Muddling spellings and word order

by | Nov 5, 2014 | Reading & comprehension, Uncategorized | 0 comments

visual memory test croppedDoes your child struggle with copying spellings correctly or ordering words on paper? If so there is a quick test you can do to see if they have a visual memory weakness.

Fortunately if there is an issue with visual memory there are easy things you can do that will have a positive impact on your child’s written work in the future. 

Yesterday my boys went for an eye test with a wonderful optician we’ve been going to for years. She explained that some children struggle to recall even their basic everyday surroundings when put to the test, and that these same children usually have a problem with their written work at school. Hmm! I love to pick up on these useful little tips from experts…

When you think of something, or read about something in a book, a visual image of it should pop up into your brain. This is something that some children really can’t manage very well. Perhaps it’s because there are usually fantastic illustrations of all the images referenced in fiction and non-fiction texts before the child’s brain has to do any work? And possibly this is exacerbated by our fast-moving modern world where children have become used to multiple, flashing images on-screen.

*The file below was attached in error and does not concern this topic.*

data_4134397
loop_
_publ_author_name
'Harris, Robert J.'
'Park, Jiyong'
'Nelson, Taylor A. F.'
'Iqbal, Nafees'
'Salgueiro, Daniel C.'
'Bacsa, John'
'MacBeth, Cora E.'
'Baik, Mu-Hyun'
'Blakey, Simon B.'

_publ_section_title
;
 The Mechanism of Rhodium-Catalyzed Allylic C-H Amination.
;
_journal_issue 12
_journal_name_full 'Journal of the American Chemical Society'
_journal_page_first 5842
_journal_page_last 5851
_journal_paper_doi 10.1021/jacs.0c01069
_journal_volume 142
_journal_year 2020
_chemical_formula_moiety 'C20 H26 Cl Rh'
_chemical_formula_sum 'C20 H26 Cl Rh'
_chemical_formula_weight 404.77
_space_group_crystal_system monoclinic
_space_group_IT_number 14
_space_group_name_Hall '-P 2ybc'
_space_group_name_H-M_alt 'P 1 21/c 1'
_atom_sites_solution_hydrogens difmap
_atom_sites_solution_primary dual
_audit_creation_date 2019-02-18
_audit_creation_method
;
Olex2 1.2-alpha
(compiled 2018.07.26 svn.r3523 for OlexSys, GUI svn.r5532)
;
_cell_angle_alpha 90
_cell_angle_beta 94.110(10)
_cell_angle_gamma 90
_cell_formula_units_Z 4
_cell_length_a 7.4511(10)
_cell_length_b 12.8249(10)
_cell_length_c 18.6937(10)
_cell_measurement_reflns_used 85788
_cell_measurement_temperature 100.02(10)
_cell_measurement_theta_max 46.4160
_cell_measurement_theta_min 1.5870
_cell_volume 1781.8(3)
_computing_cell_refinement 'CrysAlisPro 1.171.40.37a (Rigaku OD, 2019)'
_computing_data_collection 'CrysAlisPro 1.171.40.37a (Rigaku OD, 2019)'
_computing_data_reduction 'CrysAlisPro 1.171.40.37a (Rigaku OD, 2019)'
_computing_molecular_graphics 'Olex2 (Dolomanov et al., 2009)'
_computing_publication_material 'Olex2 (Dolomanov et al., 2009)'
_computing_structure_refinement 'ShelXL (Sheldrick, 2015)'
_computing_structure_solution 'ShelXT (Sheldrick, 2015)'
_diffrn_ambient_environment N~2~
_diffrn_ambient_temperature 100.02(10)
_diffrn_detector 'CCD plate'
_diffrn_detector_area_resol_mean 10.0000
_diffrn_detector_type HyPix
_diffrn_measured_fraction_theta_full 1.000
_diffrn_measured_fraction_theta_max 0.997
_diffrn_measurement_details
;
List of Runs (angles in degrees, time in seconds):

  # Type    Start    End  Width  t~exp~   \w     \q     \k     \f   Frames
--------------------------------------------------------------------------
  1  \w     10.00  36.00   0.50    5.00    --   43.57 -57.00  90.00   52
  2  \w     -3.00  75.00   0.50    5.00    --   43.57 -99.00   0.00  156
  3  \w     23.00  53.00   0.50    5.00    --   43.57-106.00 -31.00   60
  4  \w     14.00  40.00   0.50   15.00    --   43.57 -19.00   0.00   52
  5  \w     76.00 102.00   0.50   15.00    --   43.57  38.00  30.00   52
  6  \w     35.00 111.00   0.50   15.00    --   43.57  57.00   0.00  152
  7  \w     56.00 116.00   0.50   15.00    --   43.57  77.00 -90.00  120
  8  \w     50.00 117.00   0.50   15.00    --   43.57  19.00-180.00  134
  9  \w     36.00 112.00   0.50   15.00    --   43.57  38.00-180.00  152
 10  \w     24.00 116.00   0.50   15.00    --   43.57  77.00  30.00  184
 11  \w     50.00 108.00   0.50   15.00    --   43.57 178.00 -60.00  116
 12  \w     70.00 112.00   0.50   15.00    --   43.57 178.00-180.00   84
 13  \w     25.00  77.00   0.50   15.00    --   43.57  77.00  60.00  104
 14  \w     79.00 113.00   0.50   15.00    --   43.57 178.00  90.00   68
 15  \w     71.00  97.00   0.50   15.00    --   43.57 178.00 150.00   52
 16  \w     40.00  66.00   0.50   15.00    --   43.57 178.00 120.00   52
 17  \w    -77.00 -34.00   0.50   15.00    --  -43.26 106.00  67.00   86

So why not do a little sneaky test with your own child? Ask them to describe their bedroom in detail. Some children can do this easily, but those who struggle with visual memory often can’t. Exercises like this one can be made a bit more sophisticated by putting random objects on a tray and then covering them and seeing how many your child can remember. But there’s no need to go to that much trouble, and you need to be careful it doesn’t become a chore.

This is the test that the optician showed me:


visual memory test cropped










Print it up and give it to your child to memorise for as long as they need. 20 or 30 seconds is usually enough. Then ask a couple of questions about it.

Can you list the digits in order?

Which two were the same colour?

If your child struggles with either of these questions – but particularly the first – then a regular visual memory game each day is something you may wish to slot into your usual routine. At some point in the day – around the breakfast table or in the car on the way to school – just pick out a familiar place and go about describing it together.  Or write out a little number sheet of your own using different coloured pens!

The more you do these exercises together, the easier they will become. And this should be followed by an improvement in their written work at school.